Google Play has responded to one of Apple’s key privacy features, the “nutrition labels” that tell users what data apps are using at a glance, with its own similar version. Android apps will now have their own privacy labels that contain information on data sharing with third parties, encryption, appropriateness for children and more.
The information displayed is very similar to what is seen on Apple’s privacy labels, but it remains to be seen if Google Play effectively enforces the inclusion of accurate information about Android apps, something that Apple has struggled with thus far.
Google Play’s Android apps add easy-to-read privacy information
The privacy labels are not yet available for Android apps as of this writing, but are scheduled to roll out over the coming weeks. July 20 will be the final deadline for advertisers to disclose the required information.
The privacy labels will be displayed when Android apps are downloaded, and can also be found in the new safety section of Google Play Data (which will roll out gradually to users as a Google Play update).
The plan was first introduced in 2021, and has gone through some minor changes since. The final version essentially attempts to one-up Apple’s privacy labels by adding more information about the developer’s data security policies, allowing users to see not just what data is being requested but also to get a sense of how trustworthy each of their Android apps is.
One major difference between the two platforms remains, however; while Apple requires developers to collect user permission for targeted advertising, and requires the apps to continue to provide full function even if the user declines, Google Play will not have a similar requirement. The new Android privacy labels do require developers to disclose more information about personal information collected for advertising purposes and exactly how it is being used, but it does not forbid them from restricting or denying app access if the end user does not want to be tracked. Android developers will be given roughly a paragraph’s worth of text on the privacy labels to make their case to users as to why this personal information collection is necessary for app function.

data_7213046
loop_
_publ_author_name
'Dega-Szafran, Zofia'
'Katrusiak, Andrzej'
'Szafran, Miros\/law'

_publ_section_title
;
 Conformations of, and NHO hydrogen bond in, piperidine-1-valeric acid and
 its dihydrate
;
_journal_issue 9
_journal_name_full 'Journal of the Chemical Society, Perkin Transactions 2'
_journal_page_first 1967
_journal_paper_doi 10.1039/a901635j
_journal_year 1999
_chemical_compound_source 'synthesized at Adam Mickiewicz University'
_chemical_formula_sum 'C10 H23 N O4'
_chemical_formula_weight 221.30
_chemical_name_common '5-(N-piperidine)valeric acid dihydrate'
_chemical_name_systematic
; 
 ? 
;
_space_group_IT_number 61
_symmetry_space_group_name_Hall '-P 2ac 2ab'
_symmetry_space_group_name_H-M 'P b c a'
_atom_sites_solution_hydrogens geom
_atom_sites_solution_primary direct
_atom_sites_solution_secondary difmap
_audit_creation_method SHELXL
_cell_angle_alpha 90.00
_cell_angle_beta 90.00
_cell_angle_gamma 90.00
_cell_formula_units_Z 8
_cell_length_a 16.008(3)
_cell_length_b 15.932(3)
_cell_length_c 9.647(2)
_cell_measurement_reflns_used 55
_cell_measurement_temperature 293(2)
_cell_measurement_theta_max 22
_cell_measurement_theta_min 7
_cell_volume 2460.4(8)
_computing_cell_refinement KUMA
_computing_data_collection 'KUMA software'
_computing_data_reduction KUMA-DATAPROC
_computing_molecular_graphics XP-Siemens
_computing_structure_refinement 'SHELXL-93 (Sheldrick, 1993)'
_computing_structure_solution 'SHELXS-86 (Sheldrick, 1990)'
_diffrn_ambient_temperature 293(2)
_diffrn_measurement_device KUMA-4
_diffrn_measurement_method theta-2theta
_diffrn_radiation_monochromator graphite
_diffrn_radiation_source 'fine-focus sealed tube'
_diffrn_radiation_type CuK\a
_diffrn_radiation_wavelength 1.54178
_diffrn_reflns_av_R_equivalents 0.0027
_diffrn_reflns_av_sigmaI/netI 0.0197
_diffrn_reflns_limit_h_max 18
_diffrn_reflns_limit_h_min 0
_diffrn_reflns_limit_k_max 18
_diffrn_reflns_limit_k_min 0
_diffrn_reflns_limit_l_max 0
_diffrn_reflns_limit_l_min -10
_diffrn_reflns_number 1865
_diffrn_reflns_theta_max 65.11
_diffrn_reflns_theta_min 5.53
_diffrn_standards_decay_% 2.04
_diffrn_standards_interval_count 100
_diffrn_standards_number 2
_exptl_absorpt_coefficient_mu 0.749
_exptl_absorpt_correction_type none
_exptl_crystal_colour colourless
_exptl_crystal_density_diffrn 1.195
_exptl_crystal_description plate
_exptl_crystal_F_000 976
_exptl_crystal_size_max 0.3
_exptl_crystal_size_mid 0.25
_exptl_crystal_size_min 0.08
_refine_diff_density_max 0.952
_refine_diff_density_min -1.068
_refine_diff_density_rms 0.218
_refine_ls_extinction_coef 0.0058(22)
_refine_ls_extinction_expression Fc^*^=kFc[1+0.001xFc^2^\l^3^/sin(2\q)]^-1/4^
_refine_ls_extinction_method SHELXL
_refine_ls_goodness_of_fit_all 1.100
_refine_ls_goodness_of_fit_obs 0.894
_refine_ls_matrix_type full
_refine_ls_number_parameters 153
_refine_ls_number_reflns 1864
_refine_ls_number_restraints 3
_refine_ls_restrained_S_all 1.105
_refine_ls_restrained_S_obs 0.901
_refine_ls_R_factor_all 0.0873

Android privacy labels similar to Apple, but with some tweaks
Google has confirmed that the privacy labels will contain the type of data collected and the purpose for it, whether the data is being shared with any third parties, available security practices (such as encryption of data in transit), user ability to access and delete data, whether the app meets a security standard, and whether the app follows the Google Play Families Policy (designed for child protection).
But the exact content of the privacy labels is irrelevant if Google Play is not enforcing the inclusion of accurate information. This is an area in which the company has an opportunity to distinguish itself from Apple, which has struggled to ensure that its privacy labels are actually telling users the truth about apps. When the Apple privacy labels first became available in early 2021, a Washington Post review found that a sampling of popular and often-downloaded apps had worryingly high rates of inaccurate label information. Apple promised to step up the process of conducting random audits to improve enforcement.
There was not any sort of large-scale investigation or follow-up study of this until April 2022, when Carnegie Mellon University’s CyLab published an academic analysis that found compliance continues to be “so-so.” The study found that half of sampled apps did not even have the required privacy label, and nine of a sample of 12 apps had errors on their labels.
In terms of enforcement, the policies of the two platforms are the same: Android apps can be blocked from updating or even removed from Google Play if they fail to provide accurate privacy label information, at least on paper, and all Android apps (including those that do not collect any user data) are required to do this. Google has not yet specified what its enforcement plan is going to be, only saying that it has “systems and processes” in place that it is “continuously working to improve.” Another factor in the success of this plan may be how prominent the labels are in the browsing and download process for Android apps, as studies have shown that consumers often remained unaware of the Apple privacy labels long after their introduction.